To measure the uncertainty associated with a set of results you need to repeat measurements.
Accuracy: how close to the “true” value you are (e.g. how close to your true weight your bathroom scales weigh you to).
Your data may not fit your pet idea, or even the generally accepted scientific theory, but that does not they are wrong.
For most measurements in analytical chemistry some form of calibration curve is required. The better the calibration the more accuracy and precise are the results that you can achieve.
When you run an analysis there is a procedure you need to follow to ensure you get the best data.
Before you chose a piece of equipment or experimental method you need to ensure that it can detect the thing you want to measure (analyte) in the concentrations present. For example, can your method detect 1ppb phosphate in sea water? If you can’t measure it then there is no point in making, or collecting, it!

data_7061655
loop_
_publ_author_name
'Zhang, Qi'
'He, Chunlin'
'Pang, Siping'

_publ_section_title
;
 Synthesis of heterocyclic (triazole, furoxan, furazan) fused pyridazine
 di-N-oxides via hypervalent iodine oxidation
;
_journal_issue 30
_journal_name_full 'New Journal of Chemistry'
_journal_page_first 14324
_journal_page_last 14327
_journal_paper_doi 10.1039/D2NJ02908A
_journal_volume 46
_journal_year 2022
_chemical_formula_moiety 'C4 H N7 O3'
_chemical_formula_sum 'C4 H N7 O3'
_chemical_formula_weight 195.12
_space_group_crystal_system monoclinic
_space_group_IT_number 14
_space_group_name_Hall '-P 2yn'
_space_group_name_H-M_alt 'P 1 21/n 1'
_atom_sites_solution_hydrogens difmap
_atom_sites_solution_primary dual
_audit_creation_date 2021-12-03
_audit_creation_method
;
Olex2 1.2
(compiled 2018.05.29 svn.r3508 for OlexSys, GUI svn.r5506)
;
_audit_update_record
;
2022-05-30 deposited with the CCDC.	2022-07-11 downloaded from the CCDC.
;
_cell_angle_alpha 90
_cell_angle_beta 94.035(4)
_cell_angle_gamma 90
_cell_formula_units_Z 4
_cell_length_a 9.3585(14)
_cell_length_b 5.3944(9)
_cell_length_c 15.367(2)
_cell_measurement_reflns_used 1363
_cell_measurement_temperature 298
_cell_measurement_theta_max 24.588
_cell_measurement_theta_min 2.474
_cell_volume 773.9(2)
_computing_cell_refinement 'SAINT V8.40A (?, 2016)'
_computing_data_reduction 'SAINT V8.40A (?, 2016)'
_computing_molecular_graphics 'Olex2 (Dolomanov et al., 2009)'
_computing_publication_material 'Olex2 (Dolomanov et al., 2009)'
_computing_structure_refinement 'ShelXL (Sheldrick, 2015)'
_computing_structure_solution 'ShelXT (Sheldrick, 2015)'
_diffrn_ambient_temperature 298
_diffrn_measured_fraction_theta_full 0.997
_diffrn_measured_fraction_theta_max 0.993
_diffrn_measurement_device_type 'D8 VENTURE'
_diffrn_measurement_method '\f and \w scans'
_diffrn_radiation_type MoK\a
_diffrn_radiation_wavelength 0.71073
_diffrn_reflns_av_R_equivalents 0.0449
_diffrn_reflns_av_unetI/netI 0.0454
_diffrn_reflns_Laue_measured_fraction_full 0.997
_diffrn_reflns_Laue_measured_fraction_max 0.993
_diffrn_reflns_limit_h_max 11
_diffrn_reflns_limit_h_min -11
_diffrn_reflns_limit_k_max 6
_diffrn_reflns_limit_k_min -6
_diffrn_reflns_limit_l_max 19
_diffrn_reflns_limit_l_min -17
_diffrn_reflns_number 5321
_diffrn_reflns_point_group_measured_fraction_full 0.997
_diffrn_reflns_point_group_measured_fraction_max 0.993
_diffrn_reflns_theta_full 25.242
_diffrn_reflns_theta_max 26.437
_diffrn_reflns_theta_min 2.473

While Excel is anything but ideal for use in statistical work it can do many amazing things. However, it can be quite opaque as to what is actually happening and difficult to find the correct function. For this reason I have picked out the key functions for the statistical analysis discussed here.
In an experiment you may hypothesize there is a relationship between two values or two sets of values. To ensure that relationship is robust you need carry out a test of the significance of that hypothesized relationship.
A diagram which explores the scientific method and details around that.